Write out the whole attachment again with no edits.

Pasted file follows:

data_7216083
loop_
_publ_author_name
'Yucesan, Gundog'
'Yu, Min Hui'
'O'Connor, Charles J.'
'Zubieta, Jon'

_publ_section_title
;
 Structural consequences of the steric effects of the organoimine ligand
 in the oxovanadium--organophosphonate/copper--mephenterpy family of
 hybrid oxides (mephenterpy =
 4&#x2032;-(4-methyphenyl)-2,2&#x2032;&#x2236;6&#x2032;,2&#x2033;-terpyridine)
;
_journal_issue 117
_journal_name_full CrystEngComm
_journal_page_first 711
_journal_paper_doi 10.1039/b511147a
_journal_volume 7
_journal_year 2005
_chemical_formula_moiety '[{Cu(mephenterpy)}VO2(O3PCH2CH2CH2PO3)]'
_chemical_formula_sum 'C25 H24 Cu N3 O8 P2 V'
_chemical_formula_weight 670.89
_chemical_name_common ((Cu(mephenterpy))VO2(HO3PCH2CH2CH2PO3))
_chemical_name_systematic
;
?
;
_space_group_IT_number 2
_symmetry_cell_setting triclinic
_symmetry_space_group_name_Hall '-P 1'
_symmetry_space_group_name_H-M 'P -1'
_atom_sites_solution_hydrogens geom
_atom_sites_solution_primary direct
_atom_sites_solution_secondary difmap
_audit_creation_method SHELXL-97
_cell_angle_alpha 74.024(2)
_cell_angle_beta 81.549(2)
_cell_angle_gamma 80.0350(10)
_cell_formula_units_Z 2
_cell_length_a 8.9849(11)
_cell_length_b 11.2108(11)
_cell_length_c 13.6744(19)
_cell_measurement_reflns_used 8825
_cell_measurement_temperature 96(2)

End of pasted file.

data_7216083
loop_
_publ_author_name
'Yucesan, Gundog'
'Yu, Min Hui'
'O'Connor, Charles J.'
'Zubieta, Jon'

_publ_section_title
;
 Structural consequences of the steric effects of the organoimine ligand
 in the oxovanadium--organophosphonate/copper--mephenterpy family of
 hybrid oxides (mephenterpy =
 4&#x2032;-(4-methyphenyl)-2,2&#x2032;&#x2236;6&#x2032;,2&#x2033;-terpyridine)
;
_journal_issue 117
_journal_name_full CrystEngComm
_journal_page_first 711
_journal_paper_doi 10.1039/b511147a
_journal_volume 7
_journal_year 2005
_chemical_formula_moiety '[{Cu(mephenterpy)}VO2(O3PCH2CH2CH2PO3)]'
_chemical_formula_sum 'C25 H24 Cu N3 O8 P2 V'
_chemical_formula_weight 670.89
_chemical_name_common ((Cu(mephenterpy))VO2(HO3PCH2CH2CH2PO3))
_chemical_name_systematic
;
?
;
_space_group_IT_number 2
_symmetry_cell_setting triclinic
_symmetry_space_group_name_Hall '-P 1'
_symmetry_space_group_name_H-M 'P -1'
_atom_sites_solution_hydrogens geom
_atom_sites_solution_primary direct
_atom_sites_solution_secondary difmap
_audit_creation_method SHELXL-97
_cell_angle_alpha 74.024(2)
_cell_angle_beta 81.549(2)
_cell_angle_gamma 80.0350(10)
_cell_formula_units_Z 2
_cell_length_a 8.9849(11)
_cell_length_b 11.2108(11)
_cell_length_c 13.6744(19)
_cell_measurement_reflns_used 8825
_cell_measurement_temperature 96(2)